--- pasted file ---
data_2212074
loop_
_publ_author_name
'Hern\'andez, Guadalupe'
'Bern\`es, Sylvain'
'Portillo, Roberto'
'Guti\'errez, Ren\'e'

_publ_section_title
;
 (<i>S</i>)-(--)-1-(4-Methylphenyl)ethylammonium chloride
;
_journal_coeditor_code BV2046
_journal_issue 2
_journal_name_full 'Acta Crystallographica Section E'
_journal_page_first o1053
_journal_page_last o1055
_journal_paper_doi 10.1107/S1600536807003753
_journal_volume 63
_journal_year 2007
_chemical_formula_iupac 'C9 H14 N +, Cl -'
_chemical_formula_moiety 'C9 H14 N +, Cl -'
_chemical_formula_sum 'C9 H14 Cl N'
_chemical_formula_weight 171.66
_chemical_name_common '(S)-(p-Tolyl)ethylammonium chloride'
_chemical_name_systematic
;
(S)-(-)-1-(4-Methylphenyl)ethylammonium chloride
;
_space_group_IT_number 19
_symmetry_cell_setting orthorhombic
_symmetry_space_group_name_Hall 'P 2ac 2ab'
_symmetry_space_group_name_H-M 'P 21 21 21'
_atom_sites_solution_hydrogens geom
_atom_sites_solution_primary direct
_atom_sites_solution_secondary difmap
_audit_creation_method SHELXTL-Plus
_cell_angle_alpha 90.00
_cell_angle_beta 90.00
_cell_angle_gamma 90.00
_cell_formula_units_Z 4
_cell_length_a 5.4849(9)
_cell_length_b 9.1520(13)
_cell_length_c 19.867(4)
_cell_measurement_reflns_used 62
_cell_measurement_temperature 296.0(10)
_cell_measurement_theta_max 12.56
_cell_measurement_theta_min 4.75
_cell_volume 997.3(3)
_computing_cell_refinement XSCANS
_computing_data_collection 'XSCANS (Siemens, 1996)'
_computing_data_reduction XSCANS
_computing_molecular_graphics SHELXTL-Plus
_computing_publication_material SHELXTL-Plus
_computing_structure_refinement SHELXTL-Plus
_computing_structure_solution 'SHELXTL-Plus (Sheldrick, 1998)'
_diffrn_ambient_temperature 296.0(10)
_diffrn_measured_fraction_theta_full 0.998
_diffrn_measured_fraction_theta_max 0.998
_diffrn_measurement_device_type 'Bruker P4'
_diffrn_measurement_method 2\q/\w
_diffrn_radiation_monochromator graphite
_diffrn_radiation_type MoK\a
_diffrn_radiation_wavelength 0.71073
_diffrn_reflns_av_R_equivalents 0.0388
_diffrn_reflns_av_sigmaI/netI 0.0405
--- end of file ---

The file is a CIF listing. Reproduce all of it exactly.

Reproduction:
data_2212074
loop_
_publ_author_name
'Hern\'andez, Guadalupe'
'Bern\`es, Sylvain'
'Portillo, Roberto'
'Guti\'errez, Ren\'e'

_publ_section_title
;
 (<i>S</i>)-(--)-1-(4-Methylphenyl)ethylammonium chloride
;
_journal_coeditor_code BV2046
_journal_issue 2
_journal_name_full 'Acta Crystallographica Section E'
_journal_page_first o1053
_journal_page_last o1055
_journal_paper_doi 10.1107/S1600536807003753
_journal_volume 63
_journal_year 2007
_chemical_formula_iupac 'C9 H14 N +, Cl -'
_chemical_formula_moiety 'C9 H14 N +, Cl -'
_chemical_formula_sum 'C9 H14 Cl N'
_chemical_formula_weight 171.66
_chemical_name_common '(S)-(p-Tolyl)ethylammonium chloride'
_chemical_name_systematic
;
(S)-(-)-1-(4-Methylphenyl)ethylammonium chloride
;
_space_group_IT_number 19
_symmetry_cell_setting orthorhombic
_symmetry_space_group_name_Hall 'P 2ac 2ab'
_symmetry_space_group_name_H-M 'P 21 21 21'
_atom_sites_solution_hydrogens geom
_atom_sites_solution_primary direct
_atom_sites_solution_secondary difmap
_audit_creation_method SHELXTL-Plus
_cell_angle_alpha 90.00
_cell_angle_beta 90.00
_cell_angle_gamma 90.00
_cell_formula_units_Z 4
_cell_length_a 5.4849(9)
_cell_length_b 9.1520(13)
_cell_length_c 19.867(4)
_cell_measurement_reflns_used 62
_cell_measurement_temperature 296.0(10)
_cell_measurement_theta_max 12.56
_cell_measurement_theta_min 4.75
_cell_volume 997.3(3)
_computing_cell_refinement XSCANS
_computing_data_collection 'XSCANS (Siemens, 1996)'
_computing_data_reduction XSCANS
_computing_molecular_graphics SHELXTL-Plus
_computing_publication_material SHELXTL-Plus
_computing_structure_refinement SHELXTL-Plus
_computing_structure_solution 'SHELXTL-Plus (Sheldrick, 1998)'
_diffrn_ambient_temperature 296.0(10)
_diffrn_measured_fraction_theta_full 0.998
_diffrn_measured_fraction_theta_max 0.998
_diffrn_measurement_device_type 'Bruker P4'
_diffrn_measurement_method 2\q/\w
_diffrn_radiation_monochromator graphite
_diffrn_radiation_type MoK\a
_diffrn_radiation_wavelength 0.71073
_diffrn_reflns_av_R_equivalents 0.0388
_diffrn_reflns_av_sigmaI/netI 0.0405